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Boat Launch Etiquette

By Mark Romanack with Captain Terry Kunnen

Even a big rig like this can be launched and loaded quickly with
a little practice.
The art of launching and loading a fishing boat may seem simple, but based on the number of disasters I witness every year, a good number of us could benefit by boning up on our boat launch etiquette! When everyone who visits a boat launch follows these simple “rules of the road” the process of getting in and out of the water becomes far less stressful. After all, fishing is supposed to be fun and no one wants to start or end their day on a sour note.

When you pull up to a boat launching facility have your launch fee ready to go. If you have the exact change the process goes much faster and allows the attendant to serve more anglers in less time.

One of the biggest problems at boat launches is anglers show up on the ramp without having their gear or boat ready for launch. Most launches have designated prep areas that are designed to provide an opportunity for removing the travel cover, loading coolers and fishing gear into the boat, removing the trailer straps, installing navigation lights, etc. Having these steps taken care of before the boat hits the ramp will make the process of launching much faster and free up the launch for other anglers as fast as possible.

On the ramps that don’t have these pre-launch prep sites, drive around to the trailer parking area and get the gear and boat ready for the water. When the boat is water ready, drive around and loop and launch the boat. This simple step speeds up the launching process and prevents other anglers from getting frustrated.

A boat launch can be an intimidating place for those who don’t have a
lot of experience backing up boats and boat trailers. A little patience goes
 a long ways and also doing the little things to make sure the launch
sequence goes smoothly is important towards keeping the peace!
Depending on your trailer type the ratchet strap that attaches the bow of the boat to the trailer will need to be on or it can be removed before backing down into the launch ramp. For roller style trailers keep the strap attached to the bow eye until the boat is in the water. For bunk style trailers it’s okay to unhook the ratchet strap when prepping the boat. 

The one exception to this rule is when fishing in freezing conditions. The bunks of a fishing boat trailer can easily glaze over with ice and allow the boat to slip off the bunks if the ratchet strap isn’t firmly in place. In freezing conditions it’s always a good idea to leave the ratchet strap in place until the boat is floating.

After most anglers launch their boat they tie their boat to the dock and wait for their partners to park the vehicle and walk back to the ramp. This process often takes several minutes and prevents other fishermen from launching. Toss in a bathroom break and pretty quick you have folks pulling out their hair on the launch pad!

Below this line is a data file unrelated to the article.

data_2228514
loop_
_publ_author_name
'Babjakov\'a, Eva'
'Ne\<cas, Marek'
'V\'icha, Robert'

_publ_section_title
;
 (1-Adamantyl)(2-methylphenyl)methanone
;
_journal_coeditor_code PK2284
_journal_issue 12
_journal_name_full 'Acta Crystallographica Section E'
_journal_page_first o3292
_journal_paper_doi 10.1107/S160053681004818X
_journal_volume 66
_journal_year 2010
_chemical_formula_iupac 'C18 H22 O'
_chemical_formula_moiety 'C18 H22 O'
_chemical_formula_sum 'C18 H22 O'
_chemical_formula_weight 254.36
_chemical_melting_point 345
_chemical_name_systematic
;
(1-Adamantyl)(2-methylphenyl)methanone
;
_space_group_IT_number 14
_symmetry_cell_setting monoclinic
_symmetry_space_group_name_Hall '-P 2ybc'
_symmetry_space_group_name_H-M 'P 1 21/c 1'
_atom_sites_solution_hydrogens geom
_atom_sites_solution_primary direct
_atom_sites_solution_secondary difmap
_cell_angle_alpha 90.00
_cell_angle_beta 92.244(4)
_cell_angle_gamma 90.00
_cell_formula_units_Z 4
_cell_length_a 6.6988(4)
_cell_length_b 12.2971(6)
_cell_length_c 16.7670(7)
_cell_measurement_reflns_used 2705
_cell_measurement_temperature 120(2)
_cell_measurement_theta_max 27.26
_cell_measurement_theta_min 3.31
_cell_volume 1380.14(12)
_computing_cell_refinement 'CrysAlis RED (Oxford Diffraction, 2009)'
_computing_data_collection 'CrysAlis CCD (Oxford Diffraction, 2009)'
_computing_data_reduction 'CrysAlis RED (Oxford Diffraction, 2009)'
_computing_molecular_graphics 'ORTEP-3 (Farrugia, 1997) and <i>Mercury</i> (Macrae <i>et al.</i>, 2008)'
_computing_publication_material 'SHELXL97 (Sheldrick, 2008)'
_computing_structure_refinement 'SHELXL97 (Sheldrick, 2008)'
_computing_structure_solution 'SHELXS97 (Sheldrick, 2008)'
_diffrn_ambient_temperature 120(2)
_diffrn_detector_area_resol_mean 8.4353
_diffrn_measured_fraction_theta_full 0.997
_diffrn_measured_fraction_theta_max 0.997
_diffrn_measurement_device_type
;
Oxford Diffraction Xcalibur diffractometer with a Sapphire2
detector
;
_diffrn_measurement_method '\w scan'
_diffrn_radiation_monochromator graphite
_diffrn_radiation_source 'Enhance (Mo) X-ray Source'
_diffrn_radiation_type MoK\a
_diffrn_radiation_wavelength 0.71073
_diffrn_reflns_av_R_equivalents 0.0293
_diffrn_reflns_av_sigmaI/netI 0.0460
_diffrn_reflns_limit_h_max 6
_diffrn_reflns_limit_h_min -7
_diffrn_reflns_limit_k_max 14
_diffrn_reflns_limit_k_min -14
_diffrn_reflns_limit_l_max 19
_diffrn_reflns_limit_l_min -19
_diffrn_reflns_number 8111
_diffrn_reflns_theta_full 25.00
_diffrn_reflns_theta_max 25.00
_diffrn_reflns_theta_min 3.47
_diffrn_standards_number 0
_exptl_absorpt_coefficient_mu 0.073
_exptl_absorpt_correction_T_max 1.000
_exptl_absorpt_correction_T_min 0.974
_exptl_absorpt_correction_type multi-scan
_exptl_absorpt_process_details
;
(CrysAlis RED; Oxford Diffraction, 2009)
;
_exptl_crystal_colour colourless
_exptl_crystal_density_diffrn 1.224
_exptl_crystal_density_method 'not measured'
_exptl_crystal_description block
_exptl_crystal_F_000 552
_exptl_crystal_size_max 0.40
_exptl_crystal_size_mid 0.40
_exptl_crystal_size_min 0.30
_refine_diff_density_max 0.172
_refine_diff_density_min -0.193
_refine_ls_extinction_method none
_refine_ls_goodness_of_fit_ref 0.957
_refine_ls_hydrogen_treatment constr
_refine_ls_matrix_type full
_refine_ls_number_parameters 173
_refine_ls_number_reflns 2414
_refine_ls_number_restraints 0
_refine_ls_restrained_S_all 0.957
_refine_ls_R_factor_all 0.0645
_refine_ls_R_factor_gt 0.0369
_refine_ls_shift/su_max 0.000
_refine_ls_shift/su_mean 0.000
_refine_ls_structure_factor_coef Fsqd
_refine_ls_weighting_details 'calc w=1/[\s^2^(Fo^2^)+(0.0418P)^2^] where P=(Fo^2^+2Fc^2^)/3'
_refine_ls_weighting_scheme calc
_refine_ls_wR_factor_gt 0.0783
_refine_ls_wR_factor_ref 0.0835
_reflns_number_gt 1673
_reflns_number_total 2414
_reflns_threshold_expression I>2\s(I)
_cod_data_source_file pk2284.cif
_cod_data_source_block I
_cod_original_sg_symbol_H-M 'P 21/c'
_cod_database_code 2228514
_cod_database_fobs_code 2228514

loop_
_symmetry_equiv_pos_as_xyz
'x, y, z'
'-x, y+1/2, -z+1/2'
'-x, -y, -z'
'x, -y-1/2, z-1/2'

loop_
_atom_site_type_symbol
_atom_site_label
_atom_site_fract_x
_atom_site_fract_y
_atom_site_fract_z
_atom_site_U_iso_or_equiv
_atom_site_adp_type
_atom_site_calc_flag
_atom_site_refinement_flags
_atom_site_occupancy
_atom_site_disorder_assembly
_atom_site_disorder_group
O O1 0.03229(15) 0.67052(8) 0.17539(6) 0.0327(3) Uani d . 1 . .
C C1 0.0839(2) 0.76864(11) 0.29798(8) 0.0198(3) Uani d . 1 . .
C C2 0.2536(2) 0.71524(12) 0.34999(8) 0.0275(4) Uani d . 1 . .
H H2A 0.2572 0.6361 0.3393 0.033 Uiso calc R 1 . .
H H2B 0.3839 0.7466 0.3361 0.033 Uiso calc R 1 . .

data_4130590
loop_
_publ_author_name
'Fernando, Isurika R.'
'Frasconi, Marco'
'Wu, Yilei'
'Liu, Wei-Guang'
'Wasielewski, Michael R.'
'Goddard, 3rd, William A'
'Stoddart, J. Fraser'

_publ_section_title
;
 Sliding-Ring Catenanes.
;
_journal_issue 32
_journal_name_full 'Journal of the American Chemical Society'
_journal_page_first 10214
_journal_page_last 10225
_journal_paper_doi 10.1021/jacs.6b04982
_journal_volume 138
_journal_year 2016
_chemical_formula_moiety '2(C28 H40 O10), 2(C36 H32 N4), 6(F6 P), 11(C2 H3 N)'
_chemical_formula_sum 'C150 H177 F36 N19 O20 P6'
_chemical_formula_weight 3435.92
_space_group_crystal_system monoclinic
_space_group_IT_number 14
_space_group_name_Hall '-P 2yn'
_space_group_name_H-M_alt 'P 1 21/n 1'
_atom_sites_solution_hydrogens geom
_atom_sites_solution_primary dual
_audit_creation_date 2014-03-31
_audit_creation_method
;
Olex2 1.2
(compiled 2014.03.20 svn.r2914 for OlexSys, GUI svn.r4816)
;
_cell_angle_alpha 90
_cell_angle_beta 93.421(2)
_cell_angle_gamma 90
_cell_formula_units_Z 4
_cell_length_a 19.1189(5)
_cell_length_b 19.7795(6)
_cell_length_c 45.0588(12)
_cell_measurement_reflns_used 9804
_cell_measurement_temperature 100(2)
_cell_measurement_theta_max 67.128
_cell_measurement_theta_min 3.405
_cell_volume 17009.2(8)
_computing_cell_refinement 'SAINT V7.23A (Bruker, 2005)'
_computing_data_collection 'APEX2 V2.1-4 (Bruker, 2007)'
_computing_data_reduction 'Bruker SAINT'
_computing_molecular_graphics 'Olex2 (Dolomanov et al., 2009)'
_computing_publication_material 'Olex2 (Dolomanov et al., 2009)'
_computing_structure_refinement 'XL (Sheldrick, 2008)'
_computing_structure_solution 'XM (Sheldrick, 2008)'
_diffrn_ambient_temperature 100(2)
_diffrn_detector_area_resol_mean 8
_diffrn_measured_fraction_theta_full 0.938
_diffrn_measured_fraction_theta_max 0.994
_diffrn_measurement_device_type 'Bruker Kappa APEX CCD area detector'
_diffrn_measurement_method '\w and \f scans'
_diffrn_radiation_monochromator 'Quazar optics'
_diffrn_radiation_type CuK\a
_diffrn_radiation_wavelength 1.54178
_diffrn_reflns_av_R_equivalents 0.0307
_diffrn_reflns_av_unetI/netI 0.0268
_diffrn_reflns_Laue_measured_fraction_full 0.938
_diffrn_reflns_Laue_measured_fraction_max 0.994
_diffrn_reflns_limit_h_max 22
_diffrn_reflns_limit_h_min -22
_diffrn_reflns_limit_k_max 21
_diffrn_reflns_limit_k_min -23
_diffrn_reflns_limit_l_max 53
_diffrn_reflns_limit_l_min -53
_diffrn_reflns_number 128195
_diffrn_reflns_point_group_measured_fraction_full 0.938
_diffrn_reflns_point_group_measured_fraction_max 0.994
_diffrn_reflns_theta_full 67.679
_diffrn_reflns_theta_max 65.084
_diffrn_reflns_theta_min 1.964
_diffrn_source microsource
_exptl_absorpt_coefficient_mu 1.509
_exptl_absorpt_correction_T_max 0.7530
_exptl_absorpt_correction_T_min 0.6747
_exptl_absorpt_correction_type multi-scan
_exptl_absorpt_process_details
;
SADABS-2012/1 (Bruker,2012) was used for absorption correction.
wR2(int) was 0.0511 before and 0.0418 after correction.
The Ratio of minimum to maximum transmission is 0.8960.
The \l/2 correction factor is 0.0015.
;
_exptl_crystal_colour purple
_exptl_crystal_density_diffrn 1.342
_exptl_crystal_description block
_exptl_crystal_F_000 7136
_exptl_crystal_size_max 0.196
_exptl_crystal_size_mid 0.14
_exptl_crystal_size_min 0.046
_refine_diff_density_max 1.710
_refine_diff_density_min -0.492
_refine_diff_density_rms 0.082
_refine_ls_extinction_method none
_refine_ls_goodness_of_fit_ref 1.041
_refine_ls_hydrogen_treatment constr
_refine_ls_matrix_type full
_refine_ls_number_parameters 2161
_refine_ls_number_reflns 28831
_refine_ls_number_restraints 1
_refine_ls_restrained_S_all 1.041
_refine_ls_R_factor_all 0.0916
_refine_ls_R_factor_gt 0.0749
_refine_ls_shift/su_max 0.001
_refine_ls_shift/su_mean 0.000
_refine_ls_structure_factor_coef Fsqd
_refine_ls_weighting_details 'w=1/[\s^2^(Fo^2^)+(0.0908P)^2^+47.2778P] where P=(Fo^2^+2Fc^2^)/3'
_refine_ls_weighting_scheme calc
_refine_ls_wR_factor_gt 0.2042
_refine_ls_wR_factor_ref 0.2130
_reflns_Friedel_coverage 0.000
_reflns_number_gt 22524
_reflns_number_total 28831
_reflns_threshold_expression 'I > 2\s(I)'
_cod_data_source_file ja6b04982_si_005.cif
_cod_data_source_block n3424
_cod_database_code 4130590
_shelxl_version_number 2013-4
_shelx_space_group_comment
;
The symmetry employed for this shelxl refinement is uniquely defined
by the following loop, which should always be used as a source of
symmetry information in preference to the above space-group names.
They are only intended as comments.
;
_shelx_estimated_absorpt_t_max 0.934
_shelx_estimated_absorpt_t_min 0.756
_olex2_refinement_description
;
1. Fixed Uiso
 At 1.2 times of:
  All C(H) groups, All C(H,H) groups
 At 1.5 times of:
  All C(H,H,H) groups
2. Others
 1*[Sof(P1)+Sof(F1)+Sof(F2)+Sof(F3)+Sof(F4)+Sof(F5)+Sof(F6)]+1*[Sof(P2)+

After launching, pull your boat away from the dock a short distance and simply idle in the channel while waiting for your partners to return from the parking lot. This frees up the launch for other anglers to put their boats in the water and greatly speeds up the flow of traffic.

When your partners show up at the dock, simply idle in, pick them up and head out for a great day on the water.

The author has seen it all when it comes to boat launches and the things
 happen. From boats falling off trailers to fist fights, if you hang around a
boat launch long enough there is no telling what might happen!
At the end of the day when it’s time to load the boat, idle up to the dock and drop off someone to go and get the vehicle and trailer. In the meantime, pull back away from the dock so other anglers can do the same process.

Tying up the dock while waiting for a partner to fetch the vehicle is a waste of time and an inconvenience to other fishermen or boaters who want to use the ramp. Some ramps have designated launching and loading lanes, but the majority of public access sites require boaters to both launch and load from the same dock.

Power loading or the process of completely powering your boat up onto the trailer is illegal at most public access sites. While power loading is frowned upon, that doesn’t mean you can’t use the outboard to get the boat started onto the trailer. Simply idle the boat onto the trailer until the hull contacts the bunks. If the trailer is backed into the water far enough that the bunks are mostly submerged, the boat should easily slide onto the bunks and only need to be ratcheted up a foot or so.

Walking the boat up to the submerged trailer takes far more time and ties up the launch needlessly. This process requires the ratchet strap to be pulled out most of the way and it takes considerable time to hook up to the boat eye and reel in all the ratchet strap. 

For those who are experienced at backing up a boat and using public access sites, don’t hesitate to offer a friendly helping hand to those who simply don’t have those acquired skill sets or experience. Kindness and the willingness to help others goes a long ways towards keeping boat launches both friendly and productive places. 

These simple boat launching and loading rules of etiquette will go a long ways towards making fishing fun and taking stress out of the equation.